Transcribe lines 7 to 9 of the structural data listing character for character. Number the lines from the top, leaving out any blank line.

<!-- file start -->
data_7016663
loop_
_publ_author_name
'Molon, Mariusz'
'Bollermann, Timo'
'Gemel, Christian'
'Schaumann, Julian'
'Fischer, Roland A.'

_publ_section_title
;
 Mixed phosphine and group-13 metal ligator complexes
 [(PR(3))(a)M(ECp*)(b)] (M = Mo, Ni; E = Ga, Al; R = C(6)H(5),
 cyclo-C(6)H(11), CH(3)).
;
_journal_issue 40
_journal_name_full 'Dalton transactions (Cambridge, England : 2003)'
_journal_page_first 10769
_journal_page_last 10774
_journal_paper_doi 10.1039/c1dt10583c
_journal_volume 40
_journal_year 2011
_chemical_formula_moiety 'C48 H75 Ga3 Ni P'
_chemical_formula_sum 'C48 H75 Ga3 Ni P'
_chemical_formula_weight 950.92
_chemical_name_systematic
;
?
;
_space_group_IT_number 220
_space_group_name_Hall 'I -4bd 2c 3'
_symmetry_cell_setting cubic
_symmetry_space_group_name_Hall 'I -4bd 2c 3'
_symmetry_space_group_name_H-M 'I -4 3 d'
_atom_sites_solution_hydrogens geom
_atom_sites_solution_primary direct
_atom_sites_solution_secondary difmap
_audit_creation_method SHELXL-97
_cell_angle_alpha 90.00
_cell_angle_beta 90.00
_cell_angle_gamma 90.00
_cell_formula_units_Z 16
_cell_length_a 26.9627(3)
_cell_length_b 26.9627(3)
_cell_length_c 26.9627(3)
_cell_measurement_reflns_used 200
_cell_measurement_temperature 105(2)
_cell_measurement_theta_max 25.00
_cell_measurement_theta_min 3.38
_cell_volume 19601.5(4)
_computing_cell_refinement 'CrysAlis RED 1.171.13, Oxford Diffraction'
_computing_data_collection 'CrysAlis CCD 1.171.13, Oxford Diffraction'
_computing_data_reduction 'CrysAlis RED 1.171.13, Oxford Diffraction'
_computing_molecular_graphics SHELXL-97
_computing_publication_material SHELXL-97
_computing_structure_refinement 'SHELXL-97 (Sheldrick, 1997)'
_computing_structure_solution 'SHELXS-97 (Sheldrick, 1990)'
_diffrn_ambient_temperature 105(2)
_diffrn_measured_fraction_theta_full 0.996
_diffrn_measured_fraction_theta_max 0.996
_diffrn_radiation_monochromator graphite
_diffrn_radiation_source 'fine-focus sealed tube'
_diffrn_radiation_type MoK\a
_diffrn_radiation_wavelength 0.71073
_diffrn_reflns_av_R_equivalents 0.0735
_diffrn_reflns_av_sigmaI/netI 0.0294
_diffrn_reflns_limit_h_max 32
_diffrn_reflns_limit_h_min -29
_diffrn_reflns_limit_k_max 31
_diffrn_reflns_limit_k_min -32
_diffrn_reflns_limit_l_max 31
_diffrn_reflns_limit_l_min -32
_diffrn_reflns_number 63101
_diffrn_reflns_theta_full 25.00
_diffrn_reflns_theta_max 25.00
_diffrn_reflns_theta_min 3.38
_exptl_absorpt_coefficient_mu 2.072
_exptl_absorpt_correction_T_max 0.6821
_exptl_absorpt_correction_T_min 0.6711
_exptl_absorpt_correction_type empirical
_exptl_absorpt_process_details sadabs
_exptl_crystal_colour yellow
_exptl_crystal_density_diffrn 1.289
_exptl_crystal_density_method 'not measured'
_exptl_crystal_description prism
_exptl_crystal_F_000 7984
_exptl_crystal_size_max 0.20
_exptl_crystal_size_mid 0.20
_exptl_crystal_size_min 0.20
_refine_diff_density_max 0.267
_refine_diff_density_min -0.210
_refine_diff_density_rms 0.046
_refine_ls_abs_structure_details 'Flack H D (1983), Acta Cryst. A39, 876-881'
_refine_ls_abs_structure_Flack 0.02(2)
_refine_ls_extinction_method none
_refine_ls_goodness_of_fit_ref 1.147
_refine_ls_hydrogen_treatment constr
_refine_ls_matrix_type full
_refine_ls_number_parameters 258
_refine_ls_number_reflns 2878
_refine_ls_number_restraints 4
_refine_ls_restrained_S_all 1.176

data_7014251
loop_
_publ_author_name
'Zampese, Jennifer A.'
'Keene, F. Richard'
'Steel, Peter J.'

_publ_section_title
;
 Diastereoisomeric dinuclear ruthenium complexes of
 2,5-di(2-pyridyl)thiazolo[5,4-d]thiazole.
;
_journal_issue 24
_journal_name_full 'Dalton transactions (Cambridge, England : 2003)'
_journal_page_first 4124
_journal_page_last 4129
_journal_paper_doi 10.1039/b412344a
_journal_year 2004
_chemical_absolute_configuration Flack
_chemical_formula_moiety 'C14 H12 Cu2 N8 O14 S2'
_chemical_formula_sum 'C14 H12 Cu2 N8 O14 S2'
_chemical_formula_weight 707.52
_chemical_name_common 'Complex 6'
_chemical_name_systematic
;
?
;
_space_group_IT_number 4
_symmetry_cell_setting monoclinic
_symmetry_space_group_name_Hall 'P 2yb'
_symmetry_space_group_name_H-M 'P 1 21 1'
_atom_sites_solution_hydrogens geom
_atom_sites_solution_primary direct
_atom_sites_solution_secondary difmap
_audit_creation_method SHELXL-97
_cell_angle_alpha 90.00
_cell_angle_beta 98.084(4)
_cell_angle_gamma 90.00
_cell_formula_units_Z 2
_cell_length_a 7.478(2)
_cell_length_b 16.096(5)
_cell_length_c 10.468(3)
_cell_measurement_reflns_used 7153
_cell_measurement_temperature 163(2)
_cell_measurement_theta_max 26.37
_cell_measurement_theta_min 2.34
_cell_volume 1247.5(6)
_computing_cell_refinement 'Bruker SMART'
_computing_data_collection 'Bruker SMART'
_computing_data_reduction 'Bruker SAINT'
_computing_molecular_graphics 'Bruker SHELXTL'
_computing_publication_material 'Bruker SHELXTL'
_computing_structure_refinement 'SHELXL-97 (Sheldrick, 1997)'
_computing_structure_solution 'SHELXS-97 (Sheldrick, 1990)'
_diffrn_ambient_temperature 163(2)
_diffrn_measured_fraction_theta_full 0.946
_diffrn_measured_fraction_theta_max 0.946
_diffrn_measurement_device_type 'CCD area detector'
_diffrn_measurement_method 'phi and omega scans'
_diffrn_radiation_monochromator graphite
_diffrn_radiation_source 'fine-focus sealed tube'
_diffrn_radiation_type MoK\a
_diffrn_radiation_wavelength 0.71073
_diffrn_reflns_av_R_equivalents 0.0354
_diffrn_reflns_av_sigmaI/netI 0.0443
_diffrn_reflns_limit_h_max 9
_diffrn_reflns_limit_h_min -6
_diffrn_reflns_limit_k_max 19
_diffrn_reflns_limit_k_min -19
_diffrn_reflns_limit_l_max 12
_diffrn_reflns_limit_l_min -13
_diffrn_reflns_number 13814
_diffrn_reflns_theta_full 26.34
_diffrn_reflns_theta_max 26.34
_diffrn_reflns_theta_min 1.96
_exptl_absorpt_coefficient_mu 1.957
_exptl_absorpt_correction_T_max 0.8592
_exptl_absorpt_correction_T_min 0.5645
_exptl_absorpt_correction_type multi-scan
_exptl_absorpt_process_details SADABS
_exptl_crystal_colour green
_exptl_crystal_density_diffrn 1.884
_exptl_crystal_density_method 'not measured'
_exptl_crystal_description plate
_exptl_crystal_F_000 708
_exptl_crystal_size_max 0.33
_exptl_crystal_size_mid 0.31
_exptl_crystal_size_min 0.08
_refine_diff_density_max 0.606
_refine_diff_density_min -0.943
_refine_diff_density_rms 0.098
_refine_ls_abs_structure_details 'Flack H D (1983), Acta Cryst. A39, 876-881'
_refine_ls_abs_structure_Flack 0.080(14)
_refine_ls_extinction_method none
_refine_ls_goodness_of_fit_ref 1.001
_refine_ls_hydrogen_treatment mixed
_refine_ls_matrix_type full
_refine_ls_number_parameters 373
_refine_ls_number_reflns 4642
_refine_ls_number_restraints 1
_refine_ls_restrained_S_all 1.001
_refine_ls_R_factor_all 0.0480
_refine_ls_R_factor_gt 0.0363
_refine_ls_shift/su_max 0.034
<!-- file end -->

'Schaumann, Julian'
'Fischer, Roland A.'

_publ_section_title